THE SOWER.

BENEATH the mild sun vanish the vapor's last wet

traces, And for the autumn sowing the mellow soil lies

steeping; The stubble fires have faded and ended is the

reaping; The piercing plow has leveled the rough resisting

places.

The solitary sower along the brown field paces
Two steps and then a handful, a rhythmic motion

keeping;
The eager sparrows follow, now pecking and now

peeping. He sows; but all the increase accomplished by

God's grace is.

And whether frost be fatal or drought be devastat

ing, The blades rise green and slender for spring-time

winds to flutter, As time of golden harvest the coming fallawaiting. None see the silent yearnings the sower's lips

half utter, The carping care he suffers, distressing thoughts

creating With steady hand he paces afield without a mutter.

showing And how they lick their noses till they glisten!

MOSAIC.

The velvet-coated beauties do not languish

Beneath the morning's golden light that's

breaking

The unexhausted spring of life awaking, Their golden eyes of velvet full of anguish.

The island city sleeps. The twilight rideth

Guld-shod above San Marco's treasure-plunder;

As if it would enjoy this golden wonder,
A sunbeam stealeth in and softly glideth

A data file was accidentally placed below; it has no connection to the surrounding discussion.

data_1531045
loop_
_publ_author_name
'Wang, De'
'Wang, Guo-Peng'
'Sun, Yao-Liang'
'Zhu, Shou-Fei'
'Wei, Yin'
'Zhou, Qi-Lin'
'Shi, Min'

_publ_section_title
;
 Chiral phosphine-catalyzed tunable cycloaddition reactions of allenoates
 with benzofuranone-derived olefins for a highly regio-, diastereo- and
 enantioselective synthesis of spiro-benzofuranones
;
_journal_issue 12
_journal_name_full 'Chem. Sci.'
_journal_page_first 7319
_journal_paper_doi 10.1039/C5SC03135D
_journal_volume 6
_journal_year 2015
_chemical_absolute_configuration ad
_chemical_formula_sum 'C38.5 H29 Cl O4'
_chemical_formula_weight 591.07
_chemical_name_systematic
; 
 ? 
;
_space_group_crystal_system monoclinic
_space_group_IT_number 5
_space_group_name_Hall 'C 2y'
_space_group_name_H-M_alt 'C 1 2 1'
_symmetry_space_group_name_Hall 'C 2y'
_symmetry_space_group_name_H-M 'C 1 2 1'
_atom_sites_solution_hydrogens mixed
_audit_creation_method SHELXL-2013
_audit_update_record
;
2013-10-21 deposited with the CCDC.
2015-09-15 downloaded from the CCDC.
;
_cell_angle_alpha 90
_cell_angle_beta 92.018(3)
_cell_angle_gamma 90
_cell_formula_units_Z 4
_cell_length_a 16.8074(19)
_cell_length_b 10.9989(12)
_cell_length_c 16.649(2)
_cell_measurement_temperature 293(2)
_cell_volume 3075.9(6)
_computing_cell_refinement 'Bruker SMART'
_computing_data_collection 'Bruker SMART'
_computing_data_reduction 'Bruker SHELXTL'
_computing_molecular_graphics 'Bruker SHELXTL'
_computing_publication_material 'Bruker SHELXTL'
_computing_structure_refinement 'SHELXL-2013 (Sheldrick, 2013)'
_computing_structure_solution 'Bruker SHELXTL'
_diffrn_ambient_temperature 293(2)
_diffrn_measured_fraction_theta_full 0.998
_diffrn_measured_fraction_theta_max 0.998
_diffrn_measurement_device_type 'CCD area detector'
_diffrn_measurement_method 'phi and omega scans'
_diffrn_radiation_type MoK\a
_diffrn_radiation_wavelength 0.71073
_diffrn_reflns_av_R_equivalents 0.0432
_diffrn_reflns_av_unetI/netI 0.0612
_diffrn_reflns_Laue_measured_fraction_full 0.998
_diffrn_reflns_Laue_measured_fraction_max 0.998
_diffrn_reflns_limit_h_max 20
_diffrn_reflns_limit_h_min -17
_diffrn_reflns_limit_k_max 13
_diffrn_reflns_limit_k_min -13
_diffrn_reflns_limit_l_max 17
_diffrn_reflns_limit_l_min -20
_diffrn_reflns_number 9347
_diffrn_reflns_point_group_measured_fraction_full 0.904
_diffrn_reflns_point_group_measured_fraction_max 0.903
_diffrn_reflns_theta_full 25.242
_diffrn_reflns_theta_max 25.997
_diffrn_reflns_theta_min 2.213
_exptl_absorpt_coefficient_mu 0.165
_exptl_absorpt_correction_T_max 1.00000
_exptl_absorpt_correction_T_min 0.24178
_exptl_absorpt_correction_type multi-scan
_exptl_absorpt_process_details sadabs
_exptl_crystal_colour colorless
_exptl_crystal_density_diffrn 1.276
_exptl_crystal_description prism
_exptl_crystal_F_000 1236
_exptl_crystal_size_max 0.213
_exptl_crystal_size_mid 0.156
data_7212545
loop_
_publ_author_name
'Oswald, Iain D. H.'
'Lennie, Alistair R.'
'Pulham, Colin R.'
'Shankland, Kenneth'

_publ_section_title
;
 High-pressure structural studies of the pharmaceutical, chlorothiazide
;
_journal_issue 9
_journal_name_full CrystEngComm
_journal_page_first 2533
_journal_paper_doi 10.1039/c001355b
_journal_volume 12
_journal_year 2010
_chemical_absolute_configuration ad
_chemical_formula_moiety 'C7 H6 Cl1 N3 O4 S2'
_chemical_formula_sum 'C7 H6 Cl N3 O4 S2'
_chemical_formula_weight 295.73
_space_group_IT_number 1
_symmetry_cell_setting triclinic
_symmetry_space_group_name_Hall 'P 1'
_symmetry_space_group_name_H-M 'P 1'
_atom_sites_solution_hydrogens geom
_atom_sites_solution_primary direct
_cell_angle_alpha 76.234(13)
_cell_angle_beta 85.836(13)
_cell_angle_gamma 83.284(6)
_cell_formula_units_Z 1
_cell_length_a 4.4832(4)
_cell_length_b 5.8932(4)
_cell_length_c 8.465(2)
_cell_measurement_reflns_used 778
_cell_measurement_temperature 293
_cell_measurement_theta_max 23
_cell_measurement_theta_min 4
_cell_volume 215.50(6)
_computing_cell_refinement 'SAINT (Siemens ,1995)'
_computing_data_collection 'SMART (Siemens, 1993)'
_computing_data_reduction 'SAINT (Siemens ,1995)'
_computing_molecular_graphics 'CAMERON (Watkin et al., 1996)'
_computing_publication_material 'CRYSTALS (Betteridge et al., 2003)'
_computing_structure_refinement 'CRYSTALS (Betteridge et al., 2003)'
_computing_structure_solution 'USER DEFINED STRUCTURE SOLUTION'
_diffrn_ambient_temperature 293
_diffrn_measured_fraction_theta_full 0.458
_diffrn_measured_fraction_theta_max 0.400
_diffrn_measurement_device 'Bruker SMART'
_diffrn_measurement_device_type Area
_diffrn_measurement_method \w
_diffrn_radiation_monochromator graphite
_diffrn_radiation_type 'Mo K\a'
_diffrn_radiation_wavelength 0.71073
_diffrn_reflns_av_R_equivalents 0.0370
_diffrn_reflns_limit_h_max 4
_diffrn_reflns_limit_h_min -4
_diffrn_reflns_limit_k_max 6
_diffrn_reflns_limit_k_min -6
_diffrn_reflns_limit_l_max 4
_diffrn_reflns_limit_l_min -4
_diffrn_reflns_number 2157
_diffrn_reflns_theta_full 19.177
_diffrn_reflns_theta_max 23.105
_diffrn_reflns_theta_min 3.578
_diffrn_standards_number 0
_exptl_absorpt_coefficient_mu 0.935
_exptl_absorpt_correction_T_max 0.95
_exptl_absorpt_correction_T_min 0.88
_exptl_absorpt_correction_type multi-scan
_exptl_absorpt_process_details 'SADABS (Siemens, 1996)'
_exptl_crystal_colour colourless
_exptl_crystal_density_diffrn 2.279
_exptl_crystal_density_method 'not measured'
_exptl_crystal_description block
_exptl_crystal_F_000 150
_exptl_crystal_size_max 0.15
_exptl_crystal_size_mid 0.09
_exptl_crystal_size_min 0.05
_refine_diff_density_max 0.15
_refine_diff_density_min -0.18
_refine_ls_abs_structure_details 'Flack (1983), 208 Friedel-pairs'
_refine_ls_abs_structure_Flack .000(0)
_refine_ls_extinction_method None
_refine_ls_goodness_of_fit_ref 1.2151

They patiently endure their pains. Bestowing

Their sympathy, the other cows are ruing

Their unproductive udders and renewing At milking-time their labor and their lowing.

Along Christ's head and trembleth there and strideth

To earth where columns cut the light asunder; It gildeth, sent of God, the choir, where, under

The dome, the glory of the ages bideth.

HARRIET M. CONVERSE.

High in an attic room this decoration

In splendor wakens, where a man, deft-handed, Sets tiny bits of bright illumination

To shield his fading sight, his white locks banded With green shade. — What profits lamentation ?

The work's eternal God hath so commanded!

S

THE CHARWOMAN.

If only 'twere not Christmas Eve,

Nor bright other places, Nor loaded the boards I perceive,

Nor happy the faces,

And not so wretched at home,

And none of this whining And begging for bread when I come

By little cheeks pining

To-day for hunger again,

To deeply depress me! If they, who forget now my pain,

Could see it distress me!

Too listlessly come I and go;

All dirty I never Must faint in the twilight glow

But toil on forever.

COTCH by ancestry, American by birth — an

Indian by adoption! So her poems in Scotch dialect are born of an inherited tenderness for all things Scotch, from a bit of Scottish bloom, to the sublimity of Scotland's stern devotion to freedom and the wild, untamable spirit that plunged into numberless contests in defense of Scotch homeshighland and lowland. In a different key is that verse which expresses the heart, thought, and experiences of the American woman, alive to modern, intellectual activity and to the inner life hidden from ordinary apprehension. While her poems of Indian legend and belief come warm from her love of, sympathy with, and relationship to the red race so swiftly disappearing.